Although it’s been cold out, in many ways this feels like the year without a winter. Around here we’ve had no real measurable snowfall and temperatures have generally hovered around 40 F, mostly cloudy. I get cold easily, however, so I need to know how to dress for jogging. During a warm spell I looked at WeatherBug. It’s my go-to app for such things. It told me the current temperature was 49. Since it’d been in the sixties the day before, that was believable. Then I glanced at our outdoor thermometer. It read 39. A ten-degree difference is significant for jogging, so I called in a third party. Weather.com said it was 40, much closer to my actual feeling of things—it was chilly inside that morning. WeatherBug also said it was cloudy, but Weather.com disagreed. A glance outside showed thin, hazy cloud cover.
Now, I know apps can’t cater to individual needs, but it does seem that WeatherBug was using projections rather than real-time information. Either that, or somebody was standing too close to the thermometer at the local reporting station, and perhaps breathing on it. I’m not one of those people who rely on my phone for everything. I do use it for navigation and snapping quick pictures, but until today I also used it for checking the weather. I’ve been surprised how often WeatherBug tells me it’s sunny out when I can see nothing but clouds. Sometimes looking out the window is the best way to learn what your individual weather is like. Weather is terribly local.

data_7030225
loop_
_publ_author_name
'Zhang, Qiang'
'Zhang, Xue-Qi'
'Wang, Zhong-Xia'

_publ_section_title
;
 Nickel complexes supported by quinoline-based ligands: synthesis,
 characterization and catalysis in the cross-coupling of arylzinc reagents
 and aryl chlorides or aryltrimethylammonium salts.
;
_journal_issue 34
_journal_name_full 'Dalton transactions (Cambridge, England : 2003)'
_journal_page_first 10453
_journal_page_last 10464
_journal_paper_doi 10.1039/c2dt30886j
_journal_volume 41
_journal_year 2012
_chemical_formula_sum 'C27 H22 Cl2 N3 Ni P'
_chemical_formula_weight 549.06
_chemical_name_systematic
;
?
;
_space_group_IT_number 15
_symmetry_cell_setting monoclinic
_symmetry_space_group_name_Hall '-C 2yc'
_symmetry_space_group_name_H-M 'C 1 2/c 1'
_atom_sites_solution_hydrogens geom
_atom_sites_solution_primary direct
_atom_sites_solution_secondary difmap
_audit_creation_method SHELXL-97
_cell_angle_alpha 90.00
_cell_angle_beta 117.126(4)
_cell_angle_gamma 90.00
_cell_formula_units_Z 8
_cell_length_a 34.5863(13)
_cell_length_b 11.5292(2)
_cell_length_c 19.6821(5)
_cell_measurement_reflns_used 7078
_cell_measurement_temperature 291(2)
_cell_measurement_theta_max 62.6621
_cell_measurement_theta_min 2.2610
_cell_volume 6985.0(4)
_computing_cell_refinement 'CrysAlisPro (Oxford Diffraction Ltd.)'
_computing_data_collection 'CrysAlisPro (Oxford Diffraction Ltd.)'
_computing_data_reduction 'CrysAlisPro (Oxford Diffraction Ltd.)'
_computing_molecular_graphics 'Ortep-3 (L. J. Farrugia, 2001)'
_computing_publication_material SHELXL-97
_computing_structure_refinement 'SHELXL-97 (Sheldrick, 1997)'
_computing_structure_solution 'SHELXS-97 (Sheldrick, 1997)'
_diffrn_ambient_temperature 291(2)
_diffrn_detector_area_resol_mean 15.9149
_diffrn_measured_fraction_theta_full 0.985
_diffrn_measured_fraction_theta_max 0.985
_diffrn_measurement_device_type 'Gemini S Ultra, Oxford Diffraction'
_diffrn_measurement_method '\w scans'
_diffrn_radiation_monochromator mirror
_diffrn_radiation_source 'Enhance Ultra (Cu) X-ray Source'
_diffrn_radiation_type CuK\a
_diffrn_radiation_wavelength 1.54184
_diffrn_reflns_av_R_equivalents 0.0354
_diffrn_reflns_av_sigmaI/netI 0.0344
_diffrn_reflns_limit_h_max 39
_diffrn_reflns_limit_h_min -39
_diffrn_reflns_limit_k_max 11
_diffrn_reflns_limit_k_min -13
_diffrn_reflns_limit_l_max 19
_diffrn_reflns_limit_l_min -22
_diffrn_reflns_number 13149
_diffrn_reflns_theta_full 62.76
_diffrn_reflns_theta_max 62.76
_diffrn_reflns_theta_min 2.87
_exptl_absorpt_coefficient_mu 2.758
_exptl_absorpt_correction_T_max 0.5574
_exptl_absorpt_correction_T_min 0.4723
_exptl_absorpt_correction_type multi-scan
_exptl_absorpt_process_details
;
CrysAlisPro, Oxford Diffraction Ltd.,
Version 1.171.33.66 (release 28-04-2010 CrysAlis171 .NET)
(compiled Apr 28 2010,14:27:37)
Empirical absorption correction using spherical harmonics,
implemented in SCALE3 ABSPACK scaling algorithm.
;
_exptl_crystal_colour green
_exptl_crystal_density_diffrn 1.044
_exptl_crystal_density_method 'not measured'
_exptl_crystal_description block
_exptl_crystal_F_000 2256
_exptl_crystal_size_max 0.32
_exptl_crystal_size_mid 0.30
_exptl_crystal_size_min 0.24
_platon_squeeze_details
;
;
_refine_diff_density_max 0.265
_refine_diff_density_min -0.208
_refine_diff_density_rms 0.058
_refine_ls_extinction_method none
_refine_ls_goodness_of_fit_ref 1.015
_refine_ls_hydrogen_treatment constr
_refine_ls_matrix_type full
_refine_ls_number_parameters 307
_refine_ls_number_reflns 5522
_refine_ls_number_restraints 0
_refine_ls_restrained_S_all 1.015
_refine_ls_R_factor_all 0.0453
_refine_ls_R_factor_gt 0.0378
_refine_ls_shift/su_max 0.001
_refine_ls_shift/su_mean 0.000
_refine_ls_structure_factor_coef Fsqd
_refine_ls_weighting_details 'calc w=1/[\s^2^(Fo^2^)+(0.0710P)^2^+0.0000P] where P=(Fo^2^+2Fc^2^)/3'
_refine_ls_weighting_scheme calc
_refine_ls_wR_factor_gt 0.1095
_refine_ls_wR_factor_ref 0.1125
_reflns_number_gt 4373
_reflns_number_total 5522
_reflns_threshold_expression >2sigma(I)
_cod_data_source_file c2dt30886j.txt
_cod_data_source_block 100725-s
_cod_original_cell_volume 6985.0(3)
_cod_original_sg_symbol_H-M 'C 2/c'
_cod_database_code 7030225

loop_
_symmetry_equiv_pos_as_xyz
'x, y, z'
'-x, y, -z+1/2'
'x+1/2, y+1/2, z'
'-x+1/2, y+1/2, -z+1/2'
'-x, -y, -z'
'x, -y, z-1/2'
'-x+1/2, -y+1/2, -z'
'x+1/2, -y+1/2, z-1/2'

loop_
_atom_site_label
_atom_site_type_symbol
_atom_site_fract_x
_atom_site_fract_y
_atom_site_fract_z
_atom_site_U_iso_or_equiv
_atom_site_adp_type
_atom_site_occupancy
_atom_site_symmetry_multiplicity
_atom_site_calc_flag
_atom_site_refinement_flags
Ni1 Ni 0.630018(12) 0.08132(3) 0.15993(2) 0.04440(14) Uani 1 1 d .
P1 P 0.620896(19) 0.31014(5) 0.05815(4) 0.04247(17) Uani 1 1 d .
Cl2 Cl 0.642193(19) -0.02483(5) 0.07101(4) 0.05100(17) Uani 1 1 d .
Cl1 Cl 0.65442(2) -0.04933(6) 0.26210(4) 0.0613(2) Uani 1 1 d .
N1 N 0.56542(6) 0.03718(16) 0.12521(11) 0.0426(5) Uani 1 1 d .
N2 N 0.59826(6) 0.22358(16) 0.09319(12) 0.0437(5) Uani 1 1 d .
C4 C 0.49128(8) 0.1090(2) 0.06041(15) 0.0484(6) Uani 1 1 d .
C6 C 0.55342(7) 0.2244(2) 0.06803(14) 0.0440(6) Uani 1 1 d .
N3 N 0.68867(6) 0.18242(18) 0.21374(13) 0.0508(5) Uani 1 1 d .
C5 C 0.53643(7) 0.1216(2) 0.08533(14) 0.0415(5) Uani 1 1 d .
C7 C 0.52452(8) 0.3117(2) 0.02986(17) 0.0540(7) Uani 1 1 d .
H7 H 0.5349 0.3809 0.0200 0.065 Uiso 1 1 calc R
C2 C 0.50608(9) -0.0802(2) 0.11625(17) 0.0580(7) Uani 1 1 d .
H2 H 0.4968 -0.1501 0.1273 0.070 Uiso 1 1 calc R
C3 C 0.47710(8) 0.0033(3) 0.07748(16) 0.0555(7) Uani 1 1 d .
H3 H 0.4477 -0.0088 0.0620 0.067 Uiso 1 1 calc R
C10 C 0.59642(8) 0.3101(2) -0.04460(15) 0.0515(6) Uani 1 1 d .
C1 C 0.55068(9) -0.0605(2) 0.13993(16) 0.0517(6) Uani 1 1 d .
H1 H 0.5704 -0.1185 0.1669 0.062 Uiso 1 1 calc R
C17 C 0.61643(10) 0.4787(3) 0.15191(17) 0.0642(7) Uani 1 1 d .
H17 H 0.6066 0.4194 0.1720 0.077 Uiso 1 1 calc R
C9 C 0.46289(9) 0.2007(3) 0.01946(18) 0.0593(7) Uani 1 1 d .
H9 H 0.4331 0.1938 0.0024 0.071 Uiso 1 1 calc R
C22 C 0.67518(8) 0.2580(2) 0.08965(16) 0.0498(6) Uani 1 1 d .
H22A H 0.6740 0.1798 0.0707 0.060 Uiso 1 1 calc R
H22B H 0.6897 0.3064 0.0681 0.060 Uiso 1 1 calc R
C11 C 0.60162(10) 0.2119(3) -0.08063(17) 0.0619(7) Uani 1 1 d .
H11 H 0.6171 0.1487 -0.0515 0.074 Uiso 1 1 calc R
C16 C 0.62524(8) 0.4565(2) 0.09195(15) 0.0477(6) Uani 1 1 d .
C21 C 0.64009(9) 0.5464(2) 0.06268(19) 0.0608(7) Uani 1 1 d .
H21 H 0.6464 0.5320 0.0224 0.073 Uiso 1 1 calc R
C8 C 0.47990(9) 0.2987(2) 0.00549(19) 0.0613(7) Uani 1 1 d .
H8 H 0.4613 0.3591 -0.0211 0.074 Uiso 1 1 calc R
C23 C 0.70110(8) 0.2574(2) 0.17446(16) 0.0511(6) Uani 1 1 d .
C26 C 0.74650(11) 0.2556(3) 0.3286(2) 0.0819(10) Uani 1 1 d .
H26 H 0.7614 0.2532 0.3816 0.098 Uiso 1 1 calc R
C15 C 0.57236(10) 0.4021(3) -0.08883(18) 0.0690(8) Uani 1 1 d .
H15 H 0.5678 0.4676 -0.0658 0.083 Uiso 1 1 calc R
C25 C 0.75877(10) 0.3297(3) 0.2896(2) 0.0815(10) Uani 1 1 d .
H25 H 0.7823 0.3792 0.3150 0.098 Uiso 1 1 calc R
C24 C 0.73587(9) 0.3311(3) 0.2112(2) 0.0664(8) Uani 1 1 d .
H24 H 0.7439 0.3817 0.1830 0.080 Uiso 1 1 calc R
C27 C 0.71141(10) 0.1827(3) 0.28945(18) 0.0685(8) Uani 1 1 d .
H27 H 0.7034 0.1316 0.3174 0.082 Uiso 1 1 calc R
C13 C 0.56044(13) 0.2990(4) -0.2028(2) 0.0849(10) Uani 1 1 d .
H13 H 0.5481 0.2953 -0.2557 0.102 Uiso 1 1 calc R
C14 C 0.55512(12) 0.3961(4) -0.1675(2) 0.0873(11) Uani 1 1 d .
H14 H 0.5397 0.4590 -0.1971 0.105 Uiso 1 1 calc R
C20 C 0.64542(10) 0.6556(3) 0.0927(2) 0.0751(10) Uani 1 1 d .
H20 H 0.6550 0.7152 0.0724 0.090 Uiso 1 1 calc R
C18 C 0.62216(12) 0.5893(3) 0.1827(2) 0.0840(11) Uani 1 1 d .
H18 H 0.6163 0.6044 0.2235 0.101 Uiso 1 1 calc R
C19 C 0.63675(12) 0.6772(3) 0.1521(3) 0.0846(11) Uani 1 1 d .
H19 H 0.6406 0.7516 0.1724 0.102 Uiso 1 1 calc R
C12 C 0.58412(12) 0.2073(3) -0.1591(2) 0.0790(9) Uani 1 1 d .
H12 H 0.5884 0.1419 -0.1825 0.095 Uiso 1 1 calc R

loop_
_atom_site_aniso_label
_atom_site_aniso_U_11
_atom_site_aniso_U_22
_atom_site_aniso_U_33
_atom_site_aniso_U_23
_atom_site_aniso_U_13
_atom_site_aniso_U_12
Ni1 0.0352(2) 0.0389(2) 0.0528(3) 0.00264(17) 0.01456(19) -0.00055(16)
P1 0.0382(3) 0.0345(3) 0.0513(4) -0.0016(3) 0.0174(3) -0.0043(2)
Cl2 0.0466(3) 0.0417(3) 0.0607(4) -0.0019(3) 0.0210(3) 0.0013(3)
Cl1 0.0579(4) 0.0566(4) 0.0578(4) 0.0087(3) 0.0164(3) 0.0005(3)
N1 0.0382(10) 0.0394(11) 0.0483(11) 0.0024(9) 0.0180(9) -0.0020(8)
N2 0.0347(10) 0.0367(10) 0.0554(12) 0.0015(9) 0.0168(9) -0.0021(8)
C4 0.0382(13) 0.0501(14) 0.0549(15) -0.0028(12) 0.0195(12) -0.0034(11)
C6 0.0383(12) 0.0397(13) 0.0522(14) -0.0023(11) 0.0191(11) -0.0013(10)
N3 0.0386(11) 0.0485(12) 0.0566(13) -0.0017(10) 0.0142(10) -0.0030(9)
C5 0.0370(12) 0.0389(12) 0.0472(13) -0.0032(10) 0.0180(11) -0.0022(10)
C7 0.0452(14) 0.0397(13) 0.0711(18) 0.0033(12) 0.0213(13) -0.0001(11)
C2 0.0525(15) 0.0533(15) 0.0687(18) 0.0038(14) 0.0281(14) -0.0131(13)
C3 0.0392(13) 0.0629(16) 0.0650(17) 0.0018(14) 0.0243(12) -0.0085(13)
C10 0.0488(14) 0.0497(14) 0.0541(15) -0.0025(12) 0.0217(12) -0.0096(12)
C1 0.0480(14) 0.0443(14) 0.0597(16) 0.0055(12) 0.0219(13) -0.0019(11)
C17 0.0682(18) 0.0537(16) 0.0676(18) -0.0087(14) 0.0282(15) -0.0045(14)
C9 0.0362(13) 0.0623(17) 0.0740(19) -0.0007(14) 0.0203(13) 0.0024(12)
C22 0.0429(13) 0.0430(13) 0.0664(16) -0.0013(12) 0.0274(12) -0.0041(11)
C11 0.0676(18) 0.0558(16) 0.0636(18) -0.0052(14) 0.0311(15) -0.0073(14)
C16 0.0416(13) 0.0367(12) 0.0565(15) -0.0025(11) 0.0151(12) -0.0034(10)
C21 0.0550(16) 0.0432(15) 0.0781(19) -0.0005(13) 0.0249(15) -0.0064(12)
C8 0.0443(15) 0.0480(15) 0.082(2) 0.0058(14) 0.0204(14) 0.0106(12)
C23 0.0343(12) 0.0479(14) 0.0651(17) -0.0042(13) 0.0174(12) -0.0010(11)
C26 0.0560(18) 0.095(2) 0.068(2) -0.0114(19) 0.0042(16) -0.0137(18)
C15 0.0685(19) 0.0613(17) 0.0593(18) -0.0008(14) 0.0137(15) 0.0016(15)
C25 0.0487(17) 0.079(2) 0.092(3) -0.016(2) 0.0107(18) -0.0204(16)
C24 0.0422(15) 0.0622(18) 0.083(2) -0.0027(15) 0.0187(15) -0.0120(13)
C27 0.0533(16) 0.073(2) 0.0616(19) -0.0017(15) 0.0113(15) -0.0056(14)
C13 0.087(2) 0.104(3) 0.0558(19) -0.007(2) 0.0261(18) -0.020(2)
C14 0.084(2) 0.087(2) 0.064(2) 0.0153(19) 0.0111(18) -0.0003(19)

The capriciousness of weather is one of the main factors that led me to write Weathering the Psalms. Another, of course, was the hope that an academic post might actually consider a guy like me. The weather has always been a source of personal fascination. The threat of severe weather, particularly in the Midwest, was a source of naked awe. I remember standing outside in Illinois with the wide, expansive horizon all around, and staring straight up to a brewing storm cloud thousands of feet overhead. I didn’t need an app to tell me to take shelter. Or that time in Wisconsin when a weather system led to repeated, identical cycles of storms that lasted days, leading to localized flooding with rain following a clockwork regularity. Even then I was a jogger, and for a jogger knowing the weather in advance is important. These days all that majestic sky drama comes via a device that fits inside my pocket. It seems we’ve lost something, even though we’re safer this way. At least within ten degrees.